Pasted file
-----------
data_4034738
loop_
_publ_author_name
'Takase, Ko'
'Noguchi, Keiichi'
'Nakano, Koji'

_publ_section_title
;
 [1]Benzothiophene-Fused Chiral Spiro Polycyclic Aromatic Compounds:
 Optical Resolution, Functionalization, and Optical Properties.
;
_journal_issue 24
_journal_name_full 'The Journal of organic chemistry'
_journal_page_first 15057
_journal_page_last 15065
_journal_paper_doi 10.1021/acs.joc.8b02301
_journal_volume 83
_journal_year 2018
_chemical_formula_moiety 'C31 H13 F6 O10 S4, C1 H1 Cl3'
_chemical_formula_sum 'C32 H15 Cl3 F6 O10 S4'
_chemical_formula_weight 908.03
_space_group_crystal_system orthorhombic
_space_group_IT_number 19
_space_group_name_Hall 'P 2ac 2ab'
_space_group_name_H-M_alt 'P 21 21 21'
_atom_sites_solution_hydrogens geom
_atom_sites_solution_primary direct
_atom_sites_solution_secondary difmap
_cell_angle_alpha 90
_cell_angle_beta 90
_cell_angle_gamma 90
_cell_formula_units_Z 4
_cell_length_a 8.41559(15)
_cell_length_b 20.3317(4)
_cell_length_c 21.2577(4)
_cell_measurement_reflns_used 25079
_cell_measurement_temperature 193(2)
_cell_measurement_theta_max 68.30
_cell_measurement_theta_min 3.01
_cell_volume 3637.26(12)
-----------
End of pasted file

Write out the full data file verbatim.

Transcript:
data_4034738
loop_
_publ_author_name
'Takase, Ko'
'Noguchi, Keiichi'
'Nakano, Koji'

_publ_section_title
;
 [1]Benzothiophene-Fused Chiral Spiro Polycyclic Aromatic Compounds:
 Optical Resolution, Functionalization, and Optical Properties.
;
_journal_issue 24
_journal_name_full 'The Journal of organic chemistry'
_journal_page_first 15057
_journal_page_last 15065
_journal_paper_doi 10.1021/acs.joc.8b02301
_journal_volume 83
_journal_year 2018
_chemical_formula_moiety 'C31 H13 F6 O10 S4, C1 H1 Cl3'
_chemical_formula_sum 'C32 H15 Cl3 F6 O10 S4'
_chemical_formula_weight 908.03
_space_group_crystal_system orthorhombic
_space_group_IT_number 19
_space_group_name_Hall 'P 2ac 2ab'
_space_group_name_H-M_alt 'P 21 21 21'
_atom_sites_solution_hydrogens geom
_atom_sites_solution_primary direct
_atom_sites_solution_secondary difmap
_cell_angle_alpha 90
_cell_angle_beta 90
_cell_angle_gamma 90
_cell_formula_units_Z 4
_cell_length_a 8.41559(15)
_cell_length_b 20.3317(4)
_cell_length_c 21.2577(4)
_cell_measurement_reflns_used 25079
_cell_measurement_temperature 193(2)
_cell_measurement_theta_max 68.30
_cell_measurement_theta_min 3.01
_cell_volume 3637.26(12)